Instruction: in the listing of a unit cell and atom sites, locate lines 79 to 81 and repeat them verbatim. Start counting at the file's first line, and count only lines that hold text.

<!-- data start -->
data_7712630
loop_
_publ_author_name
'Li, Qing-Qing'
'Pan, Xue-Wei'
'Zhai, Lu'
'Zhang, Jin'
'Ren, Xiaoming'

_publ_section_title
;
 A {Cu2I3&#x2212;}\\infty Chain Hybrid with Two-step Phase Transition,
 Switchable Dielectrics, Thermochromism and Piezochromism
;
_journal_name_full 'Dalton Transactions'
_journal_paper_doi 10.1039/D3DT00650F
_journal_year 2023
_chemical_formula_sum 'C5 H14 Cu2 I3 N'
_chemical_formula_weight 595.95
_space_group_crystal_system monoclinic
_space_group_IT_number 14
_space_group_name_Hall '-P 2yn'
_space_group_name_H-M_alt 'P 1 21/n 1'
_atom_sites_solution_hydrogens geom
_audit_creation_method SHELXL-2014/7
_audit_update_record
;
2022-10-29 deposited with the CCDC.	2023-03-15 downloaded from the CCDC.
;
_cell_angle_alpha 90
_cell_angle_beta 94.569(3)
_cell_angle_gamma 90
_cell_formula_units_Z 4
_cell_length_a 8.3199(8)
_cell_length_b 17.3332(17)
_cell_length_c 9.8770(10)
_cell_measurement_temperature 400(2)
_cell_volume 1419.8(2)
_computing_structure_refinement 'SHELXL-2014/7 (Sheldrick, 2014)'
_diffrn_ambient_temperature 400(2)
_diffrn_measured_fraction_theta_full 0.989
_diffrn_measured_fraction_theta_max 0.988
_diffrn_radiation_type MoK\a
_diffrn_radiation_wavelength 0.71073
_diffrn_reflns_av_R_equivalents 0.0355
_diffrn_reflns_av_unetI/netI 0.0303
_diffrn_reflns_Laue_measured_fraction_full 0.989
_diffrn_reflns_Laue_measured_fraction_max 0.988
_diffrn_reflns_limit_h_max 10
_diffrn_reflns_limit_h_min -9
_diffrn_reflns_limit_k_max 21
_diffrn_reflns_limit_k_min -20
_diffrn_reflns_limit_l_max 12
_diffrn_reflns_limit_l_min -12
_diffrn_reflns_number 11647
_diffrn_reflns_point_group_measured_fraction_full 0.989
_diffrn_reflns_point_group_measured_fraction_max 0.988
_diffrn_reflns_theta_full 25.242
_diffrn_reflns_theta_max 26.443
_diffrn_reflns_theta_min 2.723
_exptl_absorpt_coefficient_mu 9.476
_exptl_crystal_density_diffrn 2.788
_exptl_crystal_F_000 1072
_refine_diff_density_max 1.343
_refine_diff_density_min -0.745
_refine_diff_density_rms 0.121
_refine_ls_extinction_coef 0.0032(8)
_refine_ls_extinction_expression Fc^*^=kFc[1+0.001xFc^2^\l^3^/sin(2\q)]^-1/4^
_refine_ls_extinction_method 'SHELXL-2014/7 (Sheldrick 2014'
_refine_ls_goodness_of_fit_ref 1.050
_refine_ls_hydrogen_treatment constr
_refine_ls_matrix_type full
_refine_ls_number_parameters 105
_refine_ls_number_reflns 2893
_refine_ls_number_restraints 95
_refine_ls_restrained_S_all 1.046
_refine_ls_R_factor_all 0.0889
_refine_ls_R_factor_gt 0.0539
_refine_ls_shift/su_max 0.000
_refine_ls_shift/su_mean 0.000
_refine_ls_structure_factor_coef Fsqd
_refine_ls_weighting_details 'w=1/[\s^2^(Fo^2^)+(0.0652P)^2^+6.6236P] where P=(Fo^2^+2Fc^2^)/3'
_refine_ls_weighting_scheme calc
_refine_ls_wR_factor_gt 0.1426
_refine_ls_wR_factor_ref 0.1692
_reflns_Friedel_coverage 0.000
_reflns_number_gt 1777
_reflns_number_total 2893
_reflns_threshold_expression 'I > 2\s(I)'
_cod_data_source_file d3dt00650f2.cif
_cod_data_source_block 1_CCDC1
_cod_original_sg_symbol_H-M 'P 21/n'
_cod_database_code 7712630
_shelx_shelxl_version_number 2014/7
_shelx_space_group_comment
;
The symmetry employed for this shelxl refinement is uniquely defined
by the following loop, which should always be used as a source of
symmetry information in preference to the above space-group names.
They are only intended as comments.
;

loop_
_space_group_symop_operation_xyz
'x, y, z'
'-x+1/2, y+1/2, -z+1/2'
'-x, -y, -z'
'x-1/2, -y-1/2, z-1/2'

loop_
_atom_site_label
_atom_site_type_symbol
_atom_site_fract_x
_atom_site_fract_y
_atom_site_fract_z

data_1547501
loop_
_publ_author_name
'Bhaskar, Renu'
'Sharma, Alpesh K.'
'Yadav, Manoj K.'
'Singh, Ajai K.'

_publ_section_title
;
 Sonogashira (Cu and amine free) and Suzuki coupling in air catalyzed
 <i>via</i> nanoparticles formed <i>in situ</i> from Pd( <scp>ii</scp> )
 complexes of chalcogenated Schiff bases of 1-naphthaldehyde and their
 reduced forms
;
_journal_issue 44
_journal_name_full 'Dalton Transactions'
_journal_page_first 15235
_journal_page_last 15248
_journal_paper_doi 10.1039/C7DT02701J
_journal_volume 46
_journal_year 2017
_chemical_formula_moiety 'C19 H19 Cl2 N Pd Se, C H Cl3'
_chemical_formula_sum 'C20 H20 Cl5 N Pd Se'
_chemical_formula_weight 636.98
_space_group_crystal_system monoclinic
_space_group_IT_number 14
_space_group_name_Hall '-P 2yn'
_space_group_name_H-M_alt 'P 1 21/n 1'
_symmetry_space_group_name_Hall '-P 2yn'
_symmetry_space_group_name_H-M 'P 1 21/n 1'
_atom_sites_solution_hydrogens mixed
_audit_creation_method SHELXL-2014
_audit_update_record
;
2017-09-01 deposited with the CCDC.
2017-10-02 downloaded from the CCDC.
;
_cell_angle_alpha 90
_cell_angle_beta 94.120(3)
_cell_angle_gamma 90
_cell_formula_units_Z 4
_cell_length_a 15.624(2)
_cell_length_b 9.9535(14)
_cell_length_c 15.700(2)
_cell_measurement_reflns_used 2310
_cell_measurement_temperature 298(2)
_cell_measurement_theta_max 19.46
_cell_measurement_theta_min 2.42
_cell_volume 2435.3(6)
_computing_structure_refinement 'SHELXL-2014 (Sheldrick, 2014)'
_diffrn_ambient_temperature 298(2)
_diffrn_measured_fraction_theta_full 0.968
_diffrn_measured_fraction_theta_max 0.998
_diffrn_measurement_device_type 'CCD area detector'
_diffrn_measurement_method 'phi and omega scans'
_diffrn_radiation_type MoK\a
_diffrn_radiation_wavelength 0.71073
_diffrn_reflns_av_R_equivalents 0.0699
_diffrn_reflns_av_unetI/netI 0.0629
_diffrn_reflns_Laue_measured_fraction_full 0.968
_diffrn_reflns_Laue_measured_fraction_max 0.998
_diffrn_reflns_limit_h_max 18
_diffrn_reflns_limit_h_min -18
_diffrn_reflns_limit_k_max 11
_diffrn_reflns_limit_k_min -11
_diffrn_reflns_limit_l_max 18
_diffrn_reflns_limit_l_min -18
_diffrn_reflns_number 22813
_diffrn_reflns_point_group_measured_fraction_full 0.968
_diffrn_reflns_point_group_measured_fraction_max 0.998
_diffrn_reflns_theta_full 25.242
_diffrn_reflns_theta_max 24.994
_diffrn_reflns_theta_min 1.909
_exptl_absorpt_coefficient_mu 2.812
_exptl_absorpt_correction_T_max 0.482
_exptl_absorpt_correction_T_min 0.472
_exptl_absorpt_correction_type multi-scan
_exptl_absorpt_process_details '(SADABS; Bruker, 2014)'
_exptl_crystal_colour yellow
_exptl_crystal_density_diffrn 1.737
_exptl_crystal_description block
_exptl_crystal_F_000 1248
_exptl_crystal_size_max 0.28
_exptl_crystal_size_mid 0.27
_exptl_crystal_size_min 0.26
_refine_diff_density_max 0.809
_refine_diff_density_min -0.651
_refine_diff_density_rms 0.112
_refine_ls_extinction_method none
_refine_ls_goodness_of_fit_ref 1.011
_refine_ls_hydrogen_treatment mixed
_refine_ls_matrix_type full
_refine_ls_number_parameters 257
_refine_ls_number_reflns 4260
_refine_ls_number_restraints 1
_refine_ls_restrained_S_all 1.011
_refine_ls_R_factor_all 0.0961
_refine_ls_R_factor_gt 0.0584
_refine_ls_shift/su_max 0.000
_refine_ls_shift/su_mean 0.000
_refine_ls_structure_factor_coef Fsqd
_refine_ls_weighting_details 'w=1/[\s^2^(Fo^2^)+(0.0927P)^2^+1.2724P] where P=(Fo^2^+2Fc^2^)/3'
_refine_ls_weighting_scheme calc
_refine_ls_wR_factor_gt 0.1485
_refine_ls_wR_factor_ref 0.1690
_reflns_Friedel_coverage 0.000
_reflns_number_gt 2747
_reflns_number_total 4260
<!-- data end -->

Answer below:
_refine_ls_shift/su_mean 0.000
_refine_ls_structure_factor_coef Fsqd
_refine_ls_weighting_details 'w=1/[\s^2^(Fo^2^)+(0.0652P)^2^+6.6236P] where P=(Fo^2^+2Fc^2^)/3'